- Donor-Advised Funds: Like many community foundations, donor-advised funds are a meaningful asset within our portfolio. Unlike some community foundations, we do not think this class of funds should drive the foundation’s strategy - we believe our institution is positioned to lead and serve community rather than simply administer charitable checking accounts. Don’t get me wrong - we love donor advisors and have continued to grow this asset class. We’ve simply become more selective about the kind of partner we’re looking for and whether some of our current advisors are better served elsewhere. We are starting to experiment with the idea of off-boarding donor advised funds that don’t need our local expertise and guidance. The national corporate DAF platforms can provide excellent service to them at a lower fee, so we see this as a donor-first idea. In turn, we think that the reduced administrative burden for us allows the foundation to pursue and provide more support donors (and yes, donor advisors) who are truly locally- and partnership-oriented. This year we engaged a half million dollar DAF that wasn’t a great fit geographically or by subject matter. We offered to transfer the fund to a national platform and instead the advisor chose to grant out all the funds to favorite grantees – another win-win-win for us, the donor, and nonprofits!
By now you might be thinking about all the revenue losses caused by these migrations of assets and practices. Or maybe you think we’re alienating donors. The opposite is true on both fronts. It took AAACF a half century to achieve $75 million in assets, and in the past six years we’ve gotten to $200 million thanks in part to addition by subtraction. Just as important, our growth has been driven by the addition of permanent, board-governed funds. By putting some stakes in the ground on who we are (our community’s endowment) and what we do (leverage permanent community capital to make change through grants, scholarships, and impact investing) we’re attracting more donors and other stakeholders who are more aligned with our philosophies. This is ‘addition by subtraction’ in action. So the next time you are planning for the future, make sure you don’t have a hand tied behind your back: don’t just ask ‘what should we do next,’ ask yourself ‘what should we do less of?’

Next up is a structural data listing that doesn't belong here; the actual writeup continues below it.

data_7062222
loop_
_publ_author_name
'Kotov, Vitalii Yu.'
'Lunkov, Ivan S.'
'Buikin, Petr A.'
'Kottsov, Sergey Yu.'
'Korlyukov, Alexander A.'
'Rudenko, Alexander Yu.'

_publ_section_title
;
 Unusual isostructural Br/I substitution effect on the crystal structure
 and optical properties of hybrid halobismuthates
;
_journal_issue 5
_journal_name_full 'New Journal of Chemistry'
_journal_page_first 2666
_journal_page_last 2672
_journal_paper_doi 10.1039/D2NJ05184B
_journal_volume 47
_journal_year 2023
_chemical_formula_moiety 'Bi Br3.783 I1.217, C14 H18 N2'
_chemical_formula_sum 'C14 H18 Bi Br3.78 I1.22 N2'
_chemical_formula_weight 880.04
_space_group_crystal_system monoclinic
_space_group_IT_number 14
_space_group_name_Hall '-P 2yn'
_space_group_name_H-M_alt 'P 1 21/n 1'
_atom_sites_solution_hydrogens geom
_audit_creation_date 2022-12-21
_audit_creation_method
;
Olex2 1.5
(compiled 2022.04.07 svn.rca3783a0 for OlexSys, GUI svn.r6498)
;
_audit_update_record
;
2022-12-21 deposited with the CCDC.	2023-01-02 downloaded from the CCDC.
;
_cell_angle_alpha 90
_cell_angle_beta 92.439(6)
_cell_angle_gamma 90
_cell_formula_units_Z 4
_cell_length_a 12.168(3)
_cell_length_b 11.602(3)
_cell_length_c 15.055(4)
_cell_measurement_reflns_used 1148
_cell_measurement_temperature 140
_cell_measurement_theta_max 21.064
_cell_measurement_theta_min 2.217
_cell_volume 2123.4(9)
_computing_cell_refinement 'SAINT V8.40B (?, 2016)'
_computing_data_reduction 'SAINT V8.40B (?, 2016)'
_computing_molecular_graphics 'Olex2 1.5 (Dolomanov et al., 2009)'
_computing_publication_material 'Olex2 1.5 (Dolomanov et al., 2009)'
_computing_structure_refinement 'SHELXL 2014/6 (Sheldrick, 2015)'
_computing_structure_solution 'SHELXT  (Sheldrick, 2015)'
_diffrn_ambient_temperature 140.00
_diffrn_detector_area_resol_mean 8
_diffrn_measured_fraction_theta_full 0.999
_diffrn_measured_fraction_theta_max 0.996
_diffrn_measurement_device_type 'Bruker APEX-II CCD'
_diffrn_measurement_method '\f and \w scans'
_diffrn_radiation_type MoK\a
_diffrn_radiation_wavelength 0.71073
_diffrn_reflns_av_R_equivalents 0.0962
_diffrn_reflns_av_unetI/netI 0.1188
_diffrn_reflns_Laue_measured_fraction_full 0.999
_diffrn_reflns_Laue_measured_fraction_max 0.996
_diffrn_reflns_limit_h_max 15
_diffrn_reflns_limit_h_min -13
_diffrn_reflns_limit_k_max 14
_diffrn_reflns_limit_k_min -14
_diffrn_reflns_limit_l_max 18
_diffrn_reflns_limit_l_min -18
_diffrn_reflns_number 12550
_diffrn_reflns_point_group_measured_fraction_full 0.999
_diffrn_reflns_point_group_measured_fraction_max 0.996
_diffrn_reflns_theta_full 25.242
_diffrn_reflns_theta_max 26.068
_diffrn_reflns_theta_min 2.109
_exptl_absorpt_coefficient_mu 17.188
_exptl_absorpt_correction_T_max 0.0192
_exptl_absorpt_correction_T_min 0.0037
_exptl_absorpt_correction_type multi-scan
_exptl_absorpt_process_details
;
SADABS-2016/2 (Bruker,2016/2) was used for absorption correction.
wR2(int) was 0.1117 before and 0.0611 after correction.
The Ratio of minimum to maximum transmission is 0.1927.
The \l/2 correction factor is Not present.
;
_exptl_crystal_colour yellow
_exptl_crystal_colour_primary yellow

As the CEO, Neel is excited every day by the opportunity to lead AAACF’s staff and board in their collective efforts to maximize community impact – work for which he has earned both statewide and national recognition. After obtaining his JD from the University of Michigan Law School, Neel worked as a corporate attorney at Ford Motor Company. It was during a one-year sabbatical from Ford that Neel developed his passion for supporting the community through the nonprofit sector. That sabbatical turned into a nine year tenure at Nonprofit Enterprise at Work (NEW), including two years as NEW’s President & CEO. During this time, he led all aspects of NEW’s development efforts, services, and operations, supporting more than 400 nonprofits per year. Since joining AAACF’s staff in 2011 and becoming CEO in 2015, Neel continues his intense focus on producing positive change in Washtenaw County, where he was born and raised. He also helps develop the nonprofit field through a graduate course he teaches at the University of Michigan’s Gerald R. Ford School for Public Policy.